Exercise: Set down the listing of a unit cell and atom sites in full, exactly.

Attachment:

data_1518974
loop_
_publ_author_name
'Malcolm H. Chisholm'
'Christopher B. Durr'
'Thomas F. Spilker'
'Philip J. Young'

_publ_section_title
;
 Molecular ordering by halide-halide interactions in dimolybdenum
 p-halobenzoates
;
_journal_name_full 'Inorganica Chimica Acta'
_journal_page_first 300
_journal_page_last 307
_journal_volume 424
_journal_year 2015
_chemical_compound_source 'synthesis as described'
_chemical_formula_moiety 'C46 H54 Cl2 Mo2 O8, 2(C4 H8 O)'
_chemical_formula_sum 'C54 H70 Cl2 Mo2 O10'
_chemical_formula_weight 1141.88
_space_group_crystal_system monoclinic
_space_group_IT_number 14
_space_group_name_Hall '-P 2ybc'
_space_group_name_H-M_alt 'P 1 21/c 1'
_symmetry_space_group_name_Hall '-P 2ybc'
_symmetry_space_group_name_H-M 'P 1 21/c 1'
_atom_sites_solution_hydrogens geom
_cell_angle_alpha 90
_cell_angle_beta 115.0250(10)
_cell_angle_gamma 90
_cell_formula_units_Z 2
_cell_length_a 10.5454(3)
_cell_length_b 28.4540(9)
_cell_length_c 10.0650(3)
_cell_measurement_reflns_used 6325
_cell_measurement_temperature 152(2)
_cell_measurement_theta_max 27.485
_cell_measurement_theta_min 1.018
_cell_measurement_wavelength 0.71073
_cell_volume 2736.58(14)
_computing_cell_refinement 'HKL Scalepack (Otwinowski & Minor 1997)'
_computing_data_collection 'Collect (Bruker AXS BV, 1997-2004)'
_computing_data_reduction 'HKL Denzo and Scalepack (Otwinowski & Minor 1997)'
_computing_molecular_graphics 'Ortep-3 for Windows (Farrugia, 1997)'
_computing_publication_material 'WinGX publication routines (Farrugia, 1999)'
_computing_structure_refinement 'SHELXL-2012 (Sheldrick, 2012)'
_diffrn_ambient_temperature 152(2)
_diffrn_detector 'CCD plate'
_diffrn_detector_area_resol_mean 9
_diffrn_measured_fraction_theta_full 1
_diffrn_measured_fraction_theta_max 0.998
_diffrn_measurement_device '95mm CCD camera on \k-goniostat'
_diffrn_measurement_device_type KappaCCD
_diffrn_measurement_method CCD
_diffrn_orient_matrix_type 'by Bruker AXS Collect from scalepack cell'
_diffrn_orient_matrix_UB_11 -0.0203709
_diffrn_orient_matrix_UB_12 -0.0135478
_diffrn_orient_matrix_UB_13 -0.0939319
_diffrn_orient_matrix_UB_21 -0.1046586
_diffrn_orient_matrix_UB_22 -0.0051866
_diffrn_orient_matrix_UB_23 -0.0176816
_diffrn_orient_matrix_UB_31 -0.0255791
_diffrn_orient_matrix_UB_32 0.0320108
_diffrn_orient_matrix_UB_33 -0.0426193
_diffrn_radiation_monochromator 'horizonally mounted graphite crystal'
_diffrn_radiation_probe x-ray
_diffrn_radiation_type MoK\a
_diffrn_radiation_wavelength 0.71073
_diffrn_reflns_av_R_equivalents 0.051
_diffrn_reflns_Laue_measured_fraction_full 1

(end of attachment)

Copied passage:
data_1518974
loop_
_publ_author_name
'Malcolm H. Chisholm'
'Christopher B. Durr'
'Thomas F. Spilker'
'Philip J. Young'

_publ_section_title
;
 Molecular ordering by halide-halide interactions in dimolybdenum
 p-halobenzoates
;
_journal_name_full 'Inorganica Chimica Acta'
_journal_page_first 300
_journal_page_last 307
_journal_volume 424
_journal_year 2015
_chemical_compound_source 'synthesis as described'
_chemical_formula_moiety 'C46 H54 Cl2 Mo2 O8, 2(C4 H8 O)'
_chemical_formula_sum 'C54 H70 Cl2 Mo2 O10'
_chemical_formula_weight 1141.88
_space_group_crystal_system monoclinic
_space_group_IT_number 14
_space_group_name_Hall '-P 2ybc'
_space_group_name_H-M_alt 'P 1 21/c 1'
_symmetry_space_group_name_Hall '-P 2ybc'
_symmetry_space_group_name_H-M 'P 1 21/c 1'
_atom_sites_solution_hydrogens geom
_cell_angle_alpha 90
_cell_angle_beta 115.0250(10)
_cell_angle_gamma 90
_cell_formula_units_Z 2
_cell_length_a 10.5454(3)
_cell_length_b 28.4540(9)
_cell_length_c 10.0650(3)
_cell_measurement_reflns_used 6325
_cell_measurement_temperature 152(2)
_cell_measurement_theta_max 27.485
_cell_measurement_theta_min 1.018
_cell_measurement_wavelength 0.71073
_cell_volume 2736.58(14)
_computing_cell_refinement 'HKL Scalepack (Otwinowski & Minor 1997)'
_computing_data_collection 'Collect (Bruker AXS BV, 1997-2004)'
_computing_data_reduction 'HKL Denzo and Scalepack (Otwinowski & Minor 1997)'
_computing_molecular_graphics 'Ortep-3 for Windows (Farrugia, 1997)'
_computing_publication_material 'WinGX publication routines (Farrugia, 1999)'
_computing_structure_refinement 'SHELXL-2012 (Sheldrick, 2012)'
_diffrn_ambient_temperature 152(2)
_diffrn_detector 'CCD plate'
_diffrn_detector_area_resol_mean 9
_diffrn_measured_fraction_theta_full 1
_diffrn_measured_fraction_theta_max 0.998
_diffrn_measurement_device '95mm CCD camera on \k-goniostat'
_diffrn_measurement_device_type KappaCCD
_diffrn_measurement_method CCD
_diffrn_orient_matrix_type 'by Bruker AXS Collect from scalepack cell'
_diffrn_orient_matrix_UB_11 -0.0203709
_diffrn_orient_matrix_UB_12 -0.0135478
_diffrn_orient_matrix_UB_13 -0.0939319
_diffrn_orient_matrix_UB_21 -0.1046586
_diffrn_orient_matrix_UB_22 -0.0051866
_diffrn_orient_matrix_UB_23 -0.0176816
_diffrn_orient_matrix_UB_31 -0.0255791
_diffrn_orient_matrix_UB_32 0.0320108
_diffrn_orient_matrix_UB_33 -0.0426193
_diffrn_radiation_monochromator 'horizonally mounted graphite crystal'
_diffrn_radiation_probe x-ray
_diffrn_radiation_type MoK\a
_diffrn_radiation_wavelength 0.71073
_diffrn_reflns_av_R_equivalents 0.051
_diffrn_reflns_Laue_measured_fraction_full 1